Last week we reported that POEMS THE WIND BLEW IN by Karmelo C. Iribarren, translated into English by Lawrence Schimel, and published by The Emma Press, had been shortlisted for the Centre for Literacy in Primary Education (CLPE)’s Poetry Award (CLiPPA).
We were therefore delighted to hear the judges announce on Friday: “This year was such a tough choice, that we decided to include a Highly Commended award for #CLiPPA2020 for the fantastic POEMS THE WIND BLEW IN by Karmelo C. Iribarren, translated by Lawrence Schimel.”
The CLiPPA is the UK’s only award for published children’s poetry, and this is the first time a translated collection had been shortlisted since the award began in 2003.
At the virtual award ceremony, held as part of a live poetry show hosted by The Times and The Sunday Times Cheltenham Literature Festival, Lawrence read from his translation of Karmelo C. Iribarren’s poem Books, the first poem in the collection.
no son para mirarlos,
son para tocarlos,
y leerlos, que es como entrar en ellos.
Prueba y verás.
a cuando viajas
a una ciudad diferente,
y todo te parece nuevo,
y hasta un poco
misterioso.Los Libros by Karmelo C. Iribarren (published here with the author’s permission)
are not there to be stared at:
they’re meant to be touched,
which is how you get inside them.
Try it and you’ll see.
They remind you
of when you travelled to a different city
and everything seemed new to you,
and even a little bit
mysterious.Books by Karmelo C. Iribarren, translated by Lawrence Schimel (published here with the permission of author and translator)
Speaking about the book, judge Valerie Bloom said: “One of the poems in this book is an instruction on how to get inside a book, and once you get inside this collection, you’re reluctant to get out. The 29 poems encourage the reader to look at everyday things with new eyes; to see the loneliness in bicycles and the cheekiness in clouds. It is a book for sharing and also for keeping close – like a friend.” Fellow judge Steven Camden also added: “This book is a lens on the world in all its confusing, serendipitous beauty.”
CLPE is an independent UK charity working to raise the literacy achievement of children by putting quality children’s literature at the heart of all learning. CLiPPA – the Centre for Literacy in Primary Poetry Award – was developed to ensure that children’s poetry has a recognised place within children’s literature. In turn, it is really encouraging to see translated poetry receiving such recognition within this scheme.
On receiving the commendation, translator Lawrence Schimel said:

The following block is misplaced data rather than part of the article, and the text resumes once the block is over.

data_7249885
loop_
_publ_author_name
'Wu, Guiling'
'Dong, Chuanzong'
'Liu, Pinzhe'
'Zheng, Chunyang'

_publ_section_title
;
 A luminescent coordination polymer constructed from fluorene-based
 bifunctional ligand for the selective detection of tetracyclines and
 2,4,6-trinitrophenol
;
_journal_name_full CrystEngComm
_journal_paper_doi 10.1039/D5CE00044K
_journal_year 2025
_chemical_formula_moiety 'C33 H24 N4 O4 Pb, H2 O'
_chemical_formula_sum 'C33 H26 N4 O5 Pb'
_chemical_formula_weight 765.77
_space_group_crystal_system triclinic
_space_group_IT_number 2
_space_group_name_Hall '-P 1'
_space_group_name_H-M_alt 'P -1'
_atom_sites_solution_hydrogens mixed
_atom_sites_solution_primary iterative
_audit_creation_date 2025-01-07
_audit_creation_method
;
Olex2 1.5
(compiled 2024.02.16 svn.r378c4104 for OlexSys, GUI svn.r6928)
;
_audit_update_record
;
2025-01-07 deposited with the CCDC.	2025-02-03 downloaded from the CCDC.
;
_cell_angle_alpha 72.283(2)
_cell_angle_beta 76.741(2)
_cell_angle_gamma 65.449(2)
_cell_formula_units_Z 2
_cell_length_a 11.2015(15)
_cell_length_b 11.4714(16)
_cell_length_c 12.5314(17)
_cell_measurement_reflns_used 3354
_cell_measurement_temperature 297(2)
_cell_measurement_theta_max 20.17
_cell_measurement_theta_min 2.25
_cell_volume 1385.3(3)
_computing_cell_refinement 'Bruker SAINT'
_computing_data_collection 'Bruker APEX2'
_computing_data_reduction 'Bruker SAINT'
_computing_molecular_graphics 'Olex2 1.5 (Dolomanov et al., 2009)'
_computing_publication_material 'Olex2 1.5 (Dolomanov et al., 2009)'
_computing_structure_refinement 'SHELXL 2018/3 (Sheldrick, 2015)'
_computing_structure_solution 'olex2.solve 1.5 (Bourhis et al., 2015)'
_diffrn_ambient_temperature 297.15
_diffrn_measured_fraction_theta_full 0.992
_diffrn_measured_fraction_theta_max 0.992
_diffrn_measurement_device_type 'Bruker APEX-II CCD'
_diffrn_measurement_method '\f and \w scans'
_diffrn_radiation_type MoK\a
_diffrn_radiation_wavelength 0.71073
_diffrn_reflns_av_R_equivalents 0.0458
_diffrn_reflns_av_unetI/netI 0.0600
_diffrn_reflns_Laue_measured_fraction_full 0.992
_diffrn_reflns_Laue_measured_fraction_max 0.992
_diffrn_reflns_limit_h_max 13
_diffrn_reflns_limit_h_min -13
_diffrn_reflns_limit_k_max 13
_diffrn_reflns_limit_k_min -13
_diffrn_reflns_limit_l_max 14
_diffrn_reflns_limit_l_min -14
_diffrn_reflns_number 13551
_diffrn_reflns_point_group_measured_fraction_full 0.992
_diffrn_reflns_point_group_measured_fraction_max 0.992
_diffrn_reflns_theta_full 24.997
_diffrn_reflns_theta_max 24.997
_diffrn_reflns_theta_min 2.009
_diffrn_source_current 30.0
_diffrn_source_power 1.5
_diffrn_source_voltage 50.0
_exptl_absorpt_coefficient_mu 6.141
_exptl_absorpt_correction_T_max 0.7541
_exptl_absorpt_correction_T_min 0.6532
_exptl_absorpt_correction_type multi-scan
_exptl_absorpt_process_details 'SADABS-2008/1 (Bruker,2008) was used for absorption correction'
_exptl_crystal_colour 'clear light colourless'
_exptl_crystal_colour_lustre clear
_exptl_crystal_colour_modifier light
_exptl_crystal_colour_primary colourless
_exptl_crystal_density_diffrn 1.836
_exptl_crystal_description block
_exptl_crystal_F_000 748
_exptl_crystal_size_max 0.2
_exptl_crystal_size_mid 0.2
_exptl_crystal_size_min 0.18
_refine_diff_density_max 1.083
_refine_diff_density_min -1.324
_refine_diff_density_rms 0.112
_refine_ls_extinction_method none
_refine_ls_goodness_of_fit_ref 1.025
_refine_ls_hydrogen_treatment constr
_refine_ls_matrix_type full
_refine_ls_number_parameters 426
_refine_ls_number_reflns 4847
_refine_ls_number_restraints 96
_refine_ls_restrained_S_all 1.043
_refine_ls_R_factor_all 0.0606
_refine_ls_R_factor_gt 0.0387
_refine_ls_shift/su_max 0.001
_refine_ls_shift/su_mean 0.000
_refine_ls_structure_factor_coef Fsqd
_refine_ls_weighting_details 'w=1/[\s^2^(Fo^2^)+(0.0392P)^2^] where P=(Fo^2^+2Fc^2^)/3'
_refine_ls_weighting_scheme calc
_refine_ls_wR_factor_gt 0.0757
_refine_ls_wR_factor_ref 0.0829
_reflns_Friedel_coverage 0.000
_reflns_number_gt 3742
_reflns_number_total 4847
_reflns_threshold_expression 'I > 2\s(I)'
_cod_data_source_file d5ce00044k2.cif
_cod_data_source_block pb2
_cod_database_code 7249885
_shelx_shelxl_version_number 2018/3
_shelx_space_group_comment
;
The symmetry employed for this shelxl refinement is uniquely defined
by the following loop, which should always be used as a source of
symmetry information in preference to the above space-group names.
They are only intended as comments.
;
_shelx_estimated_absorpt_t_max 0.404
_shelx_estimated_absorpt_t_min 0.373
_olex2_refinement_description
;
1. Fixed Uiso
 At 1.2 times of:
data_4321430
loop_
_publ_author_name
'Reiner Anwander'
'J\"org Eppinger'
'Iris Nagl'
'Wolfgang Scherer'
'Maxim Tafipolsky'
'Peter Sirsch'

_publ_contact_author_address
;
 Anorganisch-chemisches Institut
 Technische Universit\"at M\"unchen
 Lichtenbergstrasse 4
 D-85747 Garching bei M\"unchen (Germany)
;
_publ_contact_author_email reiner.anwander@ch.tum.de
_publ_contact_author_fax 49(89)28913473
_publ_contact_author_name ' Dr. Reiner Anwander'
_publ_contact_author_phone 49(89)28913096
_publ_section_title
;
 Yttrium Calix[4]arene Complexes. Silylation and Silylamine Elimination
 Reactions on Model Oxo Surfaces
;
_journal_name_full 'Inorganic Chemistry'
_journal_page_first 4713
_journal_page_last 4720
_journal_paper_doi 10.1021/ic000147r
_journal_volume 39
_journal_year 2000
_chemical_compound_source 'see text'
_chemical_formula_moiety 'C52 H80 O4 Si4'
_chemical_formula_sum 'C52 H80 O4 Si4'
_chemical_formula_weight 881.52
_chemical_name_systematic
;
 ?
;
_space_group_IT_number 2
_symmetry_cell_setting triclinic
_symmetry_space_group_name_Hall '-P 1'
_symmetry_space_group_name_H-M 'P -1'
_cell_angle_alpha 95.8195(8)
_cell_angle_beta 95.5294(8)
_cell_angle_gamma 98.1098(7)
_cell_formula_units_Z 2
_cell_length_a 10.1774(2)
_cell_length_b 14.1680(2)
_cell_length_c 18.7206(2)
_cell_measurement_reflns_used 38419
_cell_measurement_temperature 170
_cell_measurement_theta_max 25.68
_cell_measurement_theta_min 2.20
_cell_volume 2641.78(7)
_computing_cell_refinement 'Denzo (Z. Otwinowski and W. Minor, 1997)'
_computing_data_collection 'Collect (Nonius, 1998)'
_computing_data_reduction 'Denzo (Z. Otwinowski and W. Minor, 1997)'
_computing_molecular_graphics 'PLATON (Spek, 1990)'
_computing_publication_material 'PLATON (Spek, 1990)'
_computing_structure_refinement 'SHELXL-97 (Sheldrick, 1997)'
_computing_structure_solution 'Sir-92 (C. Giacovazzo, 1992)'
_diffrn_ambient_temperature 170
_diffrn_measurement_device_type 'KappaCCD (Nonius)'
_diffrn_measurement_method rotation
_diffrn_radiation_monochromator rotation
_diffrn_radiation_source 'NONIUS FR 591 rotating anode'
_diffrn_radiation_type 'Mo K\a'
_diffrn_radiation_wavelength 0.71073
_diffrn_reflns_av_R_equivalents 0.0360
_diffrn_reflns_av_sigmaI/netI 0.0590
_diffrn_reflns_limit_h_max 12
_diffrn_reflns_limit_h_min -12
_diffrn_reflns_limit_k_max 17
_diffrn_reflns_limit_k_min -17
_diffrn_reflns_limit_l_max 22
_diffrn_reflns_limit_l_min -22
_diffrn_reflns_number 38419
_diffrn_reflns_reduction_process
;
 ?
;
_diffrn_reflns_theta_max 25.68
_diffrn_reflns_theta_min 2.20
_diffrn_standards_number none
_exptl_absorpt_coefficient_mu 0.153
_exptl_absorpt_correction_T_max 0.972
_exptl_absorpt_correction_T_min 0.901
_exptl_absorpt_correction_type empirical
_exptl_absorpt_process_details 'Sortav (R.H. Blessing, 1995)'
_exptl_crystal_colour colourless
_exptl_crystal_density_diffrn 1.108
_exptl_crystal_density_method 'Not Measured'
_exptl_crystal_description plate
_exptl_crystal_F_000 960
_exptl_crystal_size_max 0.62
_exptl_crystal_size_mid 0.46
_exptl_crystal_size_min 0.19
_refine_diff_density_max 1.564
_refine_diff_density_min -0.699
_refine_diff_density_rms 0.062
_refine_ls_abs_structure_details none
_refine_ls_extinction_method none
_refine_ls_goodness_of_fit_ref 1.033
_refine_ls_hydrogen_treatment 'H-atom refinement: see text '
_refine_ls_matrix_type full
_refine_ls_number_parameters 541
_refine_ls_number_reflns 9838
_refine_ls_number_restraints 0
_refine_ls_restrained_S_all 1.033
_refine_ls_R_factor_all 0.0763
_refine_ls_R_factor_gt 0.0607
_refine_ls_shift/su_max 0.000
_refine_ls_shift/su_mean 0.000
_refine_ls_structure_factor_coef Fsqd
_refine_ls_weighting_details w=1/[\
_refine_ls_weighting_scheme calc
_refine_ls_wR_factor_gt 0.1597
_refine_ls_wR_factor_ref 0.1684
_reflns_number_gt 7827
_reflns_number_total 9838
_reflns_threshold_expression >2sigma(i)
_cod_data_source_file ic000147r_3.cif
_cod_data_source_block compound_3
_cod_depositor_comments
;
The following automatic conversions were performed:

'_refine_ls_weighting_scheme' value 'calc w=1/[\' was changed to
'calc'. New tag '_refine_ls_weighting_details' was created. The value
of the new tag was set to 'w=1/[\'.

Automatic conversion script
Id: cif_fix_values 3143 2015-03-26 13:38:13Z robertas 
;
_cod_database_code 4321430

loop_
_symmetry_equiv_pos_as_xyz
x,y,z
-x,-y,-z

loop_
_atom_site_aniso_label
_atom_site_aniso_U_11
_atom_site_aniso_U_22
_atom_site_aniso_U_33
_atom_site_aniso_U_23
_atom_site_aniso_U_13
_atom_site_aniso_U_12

“Literary publishing often feels like it moves at a glacial pace, especially compared to the high-stakes fast-paced world of bestsellers and celebrity titles. And translations seem to happen even slower (especially when a publisher needs to apply for funding for the translation costs or other support). But every project happens at its own pace, and often needs that time for everything to line up finally.
“That’s one reason why it’s so wonderful to see this project, which I first pitched to The Emma Press in Spring 2015, getting so much recognition–first the PEN Translates Award from English PEN and now the Highly Commended Award in the CLiPPA 2020.
“As Karmelo wrote to me, somewhat bemused, when I shared the good news about the Highly Commended Award with him: ‘It’s surprising that a book with so many strikes against it (10 years old, a translation, I am not British) was so warmly received by the jury.’
But it just goes to show the enduring power of poetry for young readers, these poems, now in English, are still fresh and eye-opening for each reader who discovers the book.”
Two of the five shortlisted books were published by Birmingham-based publisher The Emma Press. Emma Wright said: “I was overjoyed to get the recognition of having two books on the CLiPPA shortlist. I am passionate about the importance of poetry in children’s lives, and I am always working to increase the range of what is published for children in the UK. It made me so happy that Poems the Wind Blew In – a translation – and Wain – a collection of LGBT poems – were highlighted by the judges. And of course I am thrilled that Poems the Wind Blew In got the Highly Commended spot!”
- CLPE/CLiPPA Teaching sequence based on Poems the Wind Blew In (aimed at UK primary schools KS2, but adaptable for any elementary or primary school classroom)
- Creative Translation in the Classroom: poetry translation resources for primary and secondary school
- Spanish poetry teaching resources at UK website TES
- Poets from around the world: poetry for children and young people (list of poets writing in over 30 languages)